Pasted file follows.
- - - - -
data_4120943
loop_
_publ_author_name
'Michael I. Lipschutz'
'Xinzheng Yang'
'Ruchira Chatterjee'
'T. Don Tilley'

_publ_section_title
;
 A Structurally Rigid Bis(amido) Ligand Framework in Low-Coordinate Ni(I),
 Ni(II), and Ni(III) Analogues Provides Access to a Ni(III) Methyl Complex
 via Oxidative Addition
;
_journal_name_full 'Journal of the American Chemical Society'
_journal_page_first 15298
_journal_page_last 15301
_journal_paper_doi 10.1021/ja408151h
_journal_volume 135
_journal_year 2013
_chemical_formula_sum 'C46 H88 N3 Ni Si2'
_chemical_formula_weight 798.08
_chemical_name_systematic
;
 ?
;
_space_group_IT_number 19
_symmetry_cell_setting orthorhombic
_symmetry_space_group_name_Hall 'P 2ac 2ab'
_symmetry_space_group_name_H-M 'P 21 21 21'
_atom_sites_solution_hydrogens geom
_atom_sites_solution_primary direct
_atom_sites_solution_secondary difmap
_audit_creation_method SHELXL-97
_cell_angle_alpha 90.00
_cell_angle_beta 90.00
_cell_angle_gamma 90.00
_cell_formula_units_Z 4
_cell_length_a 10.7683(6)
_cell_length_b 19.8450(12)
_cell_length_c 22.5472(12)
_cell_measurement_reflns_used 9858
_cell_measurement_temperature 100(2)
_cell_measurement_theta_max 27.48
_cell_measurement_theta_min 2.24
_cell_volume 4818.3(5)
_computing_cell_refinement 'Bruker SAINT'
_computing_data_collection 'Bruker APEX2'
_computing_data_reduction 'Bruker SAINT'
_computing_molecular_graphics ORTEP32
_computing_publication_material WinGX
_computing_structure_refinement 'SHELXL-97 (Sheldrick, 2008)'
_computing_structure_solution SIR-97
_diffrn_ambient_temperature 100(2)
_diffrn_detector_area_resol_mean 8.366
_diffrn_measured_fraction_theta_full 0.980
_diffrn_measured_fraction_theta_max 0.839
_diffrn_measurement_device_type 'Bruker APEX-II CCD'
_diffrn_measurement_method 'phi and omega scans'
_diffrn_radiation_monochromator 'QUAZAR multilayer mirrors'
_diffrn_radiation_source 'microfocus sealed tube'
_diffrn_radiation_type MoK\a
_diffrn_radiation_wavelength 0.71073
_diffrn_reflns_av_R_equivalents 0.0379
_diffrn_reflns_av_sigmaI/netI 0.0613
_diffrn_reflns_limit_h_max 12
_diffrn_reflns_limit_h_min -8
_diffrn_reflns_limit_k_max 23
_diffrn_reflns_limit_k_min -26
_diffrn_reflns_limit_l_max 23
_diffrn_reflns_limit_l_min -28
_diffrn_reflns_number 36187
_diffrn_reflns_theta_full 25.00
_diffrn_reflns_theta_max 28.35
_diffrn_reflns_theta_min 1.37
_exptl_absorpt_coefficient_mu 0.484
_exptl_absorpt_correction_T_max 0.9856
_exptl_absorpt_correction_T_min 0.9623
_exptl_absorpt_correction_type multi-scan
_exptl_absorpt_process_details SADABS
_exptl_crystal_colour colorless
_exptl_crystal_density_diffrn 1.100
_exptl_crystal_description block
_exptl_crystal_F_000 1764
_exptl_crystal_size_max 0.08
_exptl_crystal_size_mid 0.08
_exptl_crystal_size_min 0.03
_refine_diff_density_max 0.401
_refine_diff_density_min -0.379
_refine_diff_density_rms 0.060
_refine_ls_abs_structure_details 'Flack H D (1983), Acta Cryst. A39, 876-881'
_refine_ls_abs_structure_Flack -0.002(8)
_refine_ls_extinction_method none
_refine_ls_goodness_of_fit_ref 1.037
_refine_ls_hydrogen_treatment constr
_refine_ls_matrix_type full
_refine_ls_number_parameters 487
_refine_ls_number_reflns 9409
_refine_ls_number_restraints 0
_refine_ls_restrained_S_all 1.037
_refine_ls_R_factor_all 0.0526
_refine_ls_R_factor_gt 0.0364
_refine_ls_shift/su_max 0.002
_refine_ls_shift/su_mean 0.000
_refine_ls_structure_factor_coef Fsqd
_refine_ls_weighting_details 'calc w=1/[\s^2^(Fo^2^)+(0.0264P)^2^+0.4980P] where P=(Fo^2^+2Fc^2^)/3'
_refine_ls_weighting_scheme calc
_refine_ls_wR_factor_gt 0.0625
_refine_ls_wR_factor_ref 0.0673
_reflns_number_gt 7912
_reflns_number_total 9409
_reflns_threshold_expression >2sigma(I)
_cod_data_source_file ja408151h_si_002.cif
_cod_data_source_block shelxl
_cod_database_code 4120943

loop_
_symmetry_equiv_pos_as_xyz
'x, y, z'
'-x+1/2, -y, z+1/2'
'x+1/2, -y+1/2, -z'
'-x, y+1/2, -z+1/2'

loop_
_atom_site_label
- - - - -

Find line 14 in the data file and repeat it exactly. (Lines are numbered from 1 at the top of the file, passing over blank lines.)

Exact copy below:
_journal_name_full 'Journal of the American Chemical Society'